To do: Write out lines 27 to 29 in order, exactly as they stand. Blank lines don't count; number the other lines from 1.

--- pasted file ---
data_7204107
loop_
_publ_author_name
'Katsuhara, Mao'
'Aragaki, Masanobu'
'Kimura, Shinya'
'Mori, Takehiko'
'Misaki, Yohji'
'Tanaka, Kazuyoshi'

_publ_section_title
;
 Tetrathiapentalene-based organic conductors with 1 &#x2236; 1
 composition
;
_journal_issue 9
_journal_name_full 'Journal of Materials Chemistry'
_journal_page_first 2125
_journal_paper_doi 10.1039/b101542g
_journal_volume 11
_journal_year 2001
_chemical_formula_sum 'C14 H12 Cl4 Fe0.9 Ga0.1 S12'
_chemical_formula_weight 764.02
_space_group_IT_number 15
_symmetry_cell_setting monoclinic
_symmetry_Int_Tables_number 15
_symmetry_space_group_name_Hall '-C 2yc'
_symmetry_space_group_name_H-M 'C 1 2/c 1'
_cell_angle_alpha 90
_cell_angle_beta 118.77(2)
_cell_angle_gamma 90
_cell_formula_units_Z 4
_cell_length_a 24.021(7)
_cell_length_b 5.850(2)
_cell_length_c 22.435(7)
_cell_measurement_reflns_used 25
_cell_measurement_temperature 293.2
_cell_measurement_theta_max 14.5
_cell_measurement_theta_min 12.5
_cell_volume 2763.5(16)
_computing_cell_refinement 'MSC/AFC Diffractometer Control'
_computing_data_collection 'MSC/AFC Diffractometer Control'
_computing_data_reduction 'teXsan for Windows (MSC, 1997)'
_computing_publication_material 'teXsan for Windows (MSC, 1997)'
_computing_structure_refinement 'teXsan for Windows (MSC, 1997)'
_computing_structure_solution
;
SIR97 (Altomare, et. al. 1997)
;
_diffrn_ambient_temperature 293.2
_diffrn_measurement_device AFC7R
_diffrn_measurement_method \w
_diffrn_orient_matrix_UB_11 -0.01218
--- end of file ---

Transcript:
_symmetry_space_group_name_H-M 'C 1 2/c 1'
_cell_angle_alpha 90
_cell_angle_beta 118.77(2)